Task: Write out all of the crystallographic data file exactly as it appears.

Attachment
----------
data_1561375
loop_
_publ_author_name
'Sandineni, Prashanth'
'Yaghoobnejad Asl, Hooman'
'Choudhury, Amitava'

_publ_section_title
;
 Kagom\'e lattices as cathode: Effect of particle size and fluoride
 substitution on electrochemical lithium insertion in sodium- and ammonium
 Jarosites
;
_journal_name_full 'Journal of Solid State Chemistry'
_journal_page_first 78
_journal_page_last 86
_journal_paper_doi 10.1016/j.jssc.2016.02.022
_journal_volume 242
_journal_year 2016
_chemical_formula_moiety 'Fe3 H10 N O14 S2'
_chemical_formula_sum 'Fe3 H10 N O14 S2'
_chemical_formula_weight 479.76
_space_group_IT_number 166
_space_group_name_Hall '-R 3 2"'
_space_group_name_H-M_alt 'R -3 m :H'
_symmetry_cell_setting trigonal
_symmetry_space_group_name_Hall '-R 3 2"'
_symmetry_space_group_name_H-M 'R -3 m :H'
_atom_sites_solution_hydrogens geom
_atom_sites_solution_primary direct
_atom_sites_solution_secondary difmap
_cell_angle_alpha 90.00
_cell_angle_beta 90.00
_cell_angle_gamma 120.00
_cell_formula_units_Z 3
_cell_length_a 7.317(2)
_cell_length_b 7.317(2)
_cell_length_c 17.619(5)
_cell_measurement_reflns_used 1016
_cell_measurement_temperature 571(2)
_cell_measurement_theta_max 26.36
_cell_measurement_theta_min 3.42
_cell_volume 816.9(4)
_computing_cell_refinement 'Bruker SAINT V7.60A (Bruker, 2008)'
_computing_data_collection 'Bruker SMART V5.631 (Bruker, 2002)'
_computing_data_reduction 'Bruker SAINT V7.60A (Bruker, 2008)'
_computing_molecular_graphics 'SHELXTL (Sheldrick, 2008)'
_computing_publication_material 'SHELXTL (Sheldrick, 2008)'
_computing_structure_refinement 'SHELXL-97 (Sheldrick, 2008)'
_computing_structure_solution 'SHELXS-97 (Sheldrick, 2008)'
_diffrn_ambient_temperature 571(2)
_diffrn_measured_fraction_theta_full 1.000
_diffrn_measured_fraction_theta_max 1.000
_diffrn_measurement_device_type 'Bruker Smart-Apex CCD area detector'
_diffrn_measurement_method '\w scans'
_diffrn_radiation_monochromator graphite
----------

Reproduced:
data_1561375
loop_
_publ_author_name
'Sandineni, Prashanth'
'Yaghoobnejad Asl, Hooman'
'Choudhury, Amitava'

_publ_section_title
;
 Kagom\'e lattices as cathode: Effect of particle size and fluoride
 substitution on electrochemical lithium insertion in sodium- and ammonium
 Jarosites
;
_journal_name_full 'Journal of Solid State Chemistry'
_journal_page_first 78
_journal_page_last 86
_journal_paper_doi 10.1016/j.jssc.2016.02.022
_journal_volume 242
_journal_year 2016
_chemical_formula_moiety 'Fe3 H10 N O14 S2'
_chemical_formula_sum 'Fe3 H10 N O14 S2'
_chemical_formula_weight 479.76
_space_group_IT_number 166
_space_group_name_Hall '-R 3 2"'
_space_group_name_H-M_alt 'R -3 m :H'
_symmetry_cell_setting trigonal
_symmetry_space_group_name_Hall '-R 3 2"'
_symmetry_space_group_name_H-M 'R -3 m :H'
_atom_sites_solution_hydrogens geom
_atom_sites_solution_primary direct
_atom_sites_solution_secondary difmap
_cell_angle_alpha 90.00
_cell_angle_beta 90.00
_cell_angle_gamma 120.00
_cell_formula_units_Z 3
_cell_length_a 7.317(2)
_cell_length_b 7.317(2)
_cell_length_c 17.619(5)
_cell_measurement_reflns_used 1016
_cell_measurement_temperature 571(2)
_cell_measurement_theta_max 26.36
_cell_measurement_theta_min 3.42
_cell_volume 816.9(4)
_computing_cell_refinement 'Bruker SAINT V7.60A (Bruker, 2008)'
_computing_data_collection 'Bruker SMART V5.631 (Bruker, 2002)'
_computing_data_reduction 'Bruker SAINT V7.60A (Bruker, 2008)'
_computing_molecular_graphics 'SHELXTL (Sheldrick, 2008)'
_computing_publication_material 'SHELXTL (Sheldrick, 2008)'
_computing_structure_refinement 'SHELXL-97 (Sheldrick, 2008)'
_computing_structure_solution 'SHELXS-97 (Sheldrick, 2008)'
_diffrn_ambient_temperature 571(2)
_diffrn_measured_fraction_theta_full 1.000
_diffrn_measured_fraction_theta_max 1.000
_diffrn_measurement_device_type 'Bruker Smart-Apex CCD area detector'
_diffrn_measurement_method '\w scans'
_diffrn_radiation_monochromator graphite